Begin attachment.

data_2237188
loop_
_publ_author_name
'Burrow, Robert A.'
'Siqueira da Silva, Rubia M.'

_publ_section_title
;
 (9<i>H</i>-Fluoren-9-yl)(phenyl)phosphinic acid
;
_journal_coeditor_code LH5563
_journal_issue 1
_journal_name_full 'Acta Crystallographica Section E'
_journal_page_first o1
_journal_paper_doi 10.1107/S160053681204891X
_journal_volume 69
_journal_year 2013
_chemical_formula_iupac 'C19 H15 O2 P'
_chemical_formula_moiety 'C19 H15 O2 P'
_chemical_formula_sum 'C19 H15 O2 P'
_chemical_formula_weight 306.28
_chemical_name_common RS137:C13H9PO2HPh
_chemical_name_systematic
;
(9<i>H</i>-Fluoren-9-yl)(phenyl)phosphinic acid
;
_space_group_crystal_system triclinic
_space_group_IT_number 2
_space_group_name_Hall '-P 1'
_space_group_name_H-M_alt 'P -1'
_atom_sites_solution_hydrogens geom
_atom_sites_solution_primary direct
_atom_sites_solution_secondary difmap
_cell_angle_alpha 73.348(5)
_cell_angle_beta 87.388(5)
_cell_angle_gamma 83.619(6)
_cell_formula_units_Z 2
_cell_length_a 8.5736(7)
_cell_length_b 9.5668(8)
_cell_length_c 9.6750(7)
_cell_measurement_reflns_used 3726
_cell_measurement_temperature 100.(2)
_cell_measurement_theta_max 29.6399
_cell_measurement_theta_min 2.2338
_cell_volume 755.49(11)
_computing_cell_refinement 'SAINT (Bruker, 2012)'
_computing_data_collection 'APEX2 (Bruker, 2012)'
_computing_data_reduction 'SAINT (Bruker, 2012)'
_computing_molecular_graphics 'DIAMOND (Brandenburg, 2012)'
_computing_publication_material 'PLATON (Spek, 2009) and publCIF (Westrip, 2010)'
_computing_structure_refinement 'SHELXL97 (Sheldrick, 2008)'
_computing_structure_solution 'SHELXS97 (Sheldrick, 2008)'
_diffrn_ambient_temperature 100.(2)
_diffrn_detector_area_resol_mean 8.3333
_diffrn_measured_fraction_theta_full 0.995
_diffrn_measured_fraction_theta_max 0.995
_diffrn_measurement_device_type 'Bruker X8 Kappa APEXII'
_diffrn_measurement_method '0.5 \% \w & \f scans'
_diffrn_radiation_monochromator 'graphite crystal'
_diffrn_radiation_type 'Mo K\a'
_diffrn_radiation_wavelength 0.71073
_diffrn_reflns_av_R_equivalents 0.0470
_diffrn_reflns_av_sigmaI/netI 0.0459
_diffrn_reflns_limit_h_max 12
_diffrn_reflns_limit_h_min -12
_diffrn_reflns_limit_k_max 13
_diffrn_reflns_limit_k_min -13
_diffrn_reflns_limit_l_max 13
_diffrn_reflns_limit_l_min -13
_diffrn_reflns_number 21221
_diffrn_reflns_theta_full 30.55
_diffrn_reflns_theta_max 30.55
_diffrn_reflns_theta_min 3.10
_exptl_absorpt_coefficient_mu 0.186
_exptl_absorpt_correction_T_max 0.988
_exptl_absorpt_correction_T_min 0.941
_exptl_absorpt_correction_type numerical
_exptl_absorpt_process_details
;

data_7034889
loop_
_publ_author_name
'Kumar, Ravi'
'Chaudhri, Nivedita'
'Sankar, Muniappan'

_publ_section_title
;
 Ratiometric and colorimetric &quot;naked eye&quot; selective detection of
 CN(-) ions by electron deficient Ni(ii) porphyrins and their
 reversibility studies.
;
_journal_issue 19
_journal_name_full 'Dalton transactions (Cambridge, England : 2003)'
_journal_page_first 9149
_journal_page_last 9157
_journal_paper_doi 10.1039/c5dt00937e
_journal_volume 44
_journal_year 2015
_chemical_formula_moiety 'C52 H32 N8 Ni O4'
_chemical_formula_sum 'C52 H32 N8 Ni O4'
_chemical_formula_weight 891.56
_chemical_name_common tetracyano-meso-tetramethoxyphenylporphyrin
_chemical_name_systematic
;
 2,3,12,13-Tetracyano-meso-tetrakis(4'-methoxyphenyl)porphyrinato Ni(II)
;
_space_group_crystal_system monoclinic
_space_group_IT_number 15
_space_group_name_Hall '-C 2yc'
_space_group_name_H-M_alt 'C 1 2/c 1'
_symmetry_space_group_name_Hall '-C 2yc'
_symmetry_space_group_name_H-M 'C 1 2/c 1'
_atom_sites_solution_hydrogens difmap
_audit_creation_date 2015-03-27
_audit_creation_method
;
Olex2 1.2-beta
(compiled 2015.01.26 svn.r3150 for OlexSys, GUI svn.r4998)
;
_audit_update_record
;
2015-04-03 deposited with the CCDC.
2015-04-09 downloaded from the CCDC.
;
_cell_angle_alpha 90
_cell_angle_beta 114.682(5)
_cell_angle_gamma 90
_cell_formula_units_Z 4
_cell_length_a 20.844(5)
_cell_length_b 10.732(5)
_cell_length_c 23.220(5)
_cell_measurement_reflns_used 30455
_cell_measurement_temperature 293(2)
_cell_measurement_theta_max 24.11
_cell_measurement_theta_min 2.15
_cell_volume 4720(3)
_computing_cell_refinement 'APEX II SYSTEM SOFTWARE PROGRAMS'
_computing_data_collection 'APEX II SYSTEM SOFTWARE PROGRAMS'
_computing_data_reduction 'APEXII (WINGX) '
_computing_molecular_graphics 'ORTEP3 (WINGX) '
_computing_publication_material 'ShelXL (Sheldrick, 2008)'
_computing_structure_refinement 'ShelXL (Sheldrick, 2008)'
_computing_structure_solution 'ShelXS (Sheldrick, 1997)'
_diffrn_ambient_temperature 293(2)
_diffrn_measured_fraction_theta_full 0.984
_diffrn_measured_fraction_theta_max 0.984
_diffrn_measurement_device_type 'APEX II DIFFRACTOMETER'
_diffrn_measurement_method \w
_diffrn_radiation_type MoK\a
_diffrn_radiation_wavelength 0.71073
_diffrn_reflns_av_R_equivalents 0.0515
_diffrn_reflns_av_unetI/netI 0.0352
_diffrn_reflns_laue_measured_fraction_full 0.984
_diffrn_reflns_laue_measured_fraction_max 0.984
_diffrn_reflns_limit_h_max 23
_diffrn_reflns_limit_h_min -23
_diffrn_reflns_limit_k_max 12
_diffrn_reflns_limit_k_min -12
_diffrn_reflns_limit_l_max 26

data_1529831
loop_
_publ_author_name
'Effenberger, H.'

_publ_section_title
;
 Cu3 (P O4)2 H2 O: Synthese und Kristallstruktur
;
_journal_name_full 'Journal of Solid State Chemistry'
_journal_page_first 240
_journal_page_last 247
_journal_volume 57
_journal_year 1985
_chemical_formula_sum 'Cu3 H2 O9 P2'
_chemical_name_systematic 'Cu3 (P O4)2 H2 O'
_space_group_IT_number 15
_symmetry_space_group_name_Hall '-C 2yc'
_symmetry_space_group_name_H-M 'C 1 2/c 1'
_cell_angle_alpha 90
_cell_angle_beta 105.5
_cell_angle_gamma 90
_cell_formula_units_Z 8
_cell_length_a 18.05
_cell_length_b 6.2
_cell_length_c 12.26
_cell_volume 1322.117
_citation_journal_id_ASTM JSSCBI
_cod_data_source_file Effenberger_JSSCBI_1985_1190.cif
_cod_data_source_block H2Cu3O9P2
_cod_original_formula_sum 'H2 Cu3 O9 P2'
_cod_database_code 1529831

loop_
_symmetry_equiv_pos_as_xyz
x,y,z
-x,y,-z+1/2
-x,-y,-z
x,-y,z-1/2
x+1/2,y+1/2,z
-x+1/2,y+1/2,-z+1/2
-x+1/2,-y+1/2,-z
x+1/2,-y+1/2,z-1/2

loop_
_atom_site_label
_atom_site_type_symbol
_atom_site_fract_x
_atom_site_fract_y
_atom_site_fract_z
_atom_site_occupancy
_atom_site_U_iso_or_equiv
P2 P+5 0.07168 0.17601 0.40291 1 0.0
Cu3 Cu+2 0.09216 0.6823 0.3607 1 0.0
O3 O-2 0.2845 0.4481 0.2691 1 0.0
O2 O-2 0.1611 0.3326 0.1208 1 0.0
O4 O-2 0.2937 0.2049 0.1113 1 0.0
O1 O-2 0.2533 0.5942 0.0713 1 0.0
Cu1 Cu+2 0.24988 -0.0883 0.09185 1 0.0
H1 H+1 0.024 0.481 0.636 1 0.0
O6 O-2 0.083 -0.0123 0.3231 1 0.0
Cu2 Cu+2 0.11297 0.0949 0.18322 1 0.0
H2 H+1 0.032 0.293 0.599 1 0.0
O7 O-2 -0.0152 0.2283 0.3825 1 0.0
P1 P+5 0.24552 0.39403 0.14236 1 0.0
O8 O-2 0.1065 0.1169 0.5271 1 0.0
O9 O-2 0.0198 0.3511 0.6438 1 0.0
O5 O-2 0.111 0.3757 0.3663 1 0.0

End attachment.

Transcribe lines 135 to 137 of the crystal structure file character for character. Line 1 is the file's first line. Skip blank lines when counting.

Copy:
_cell_volume 4720(3)
_computing_cell_refinement 'APEX II SYSTEM SOFTWARE PROGRAMS'
_computing_data_collection 'APEX II SYSTEM SOFTWARE PROGRAMS'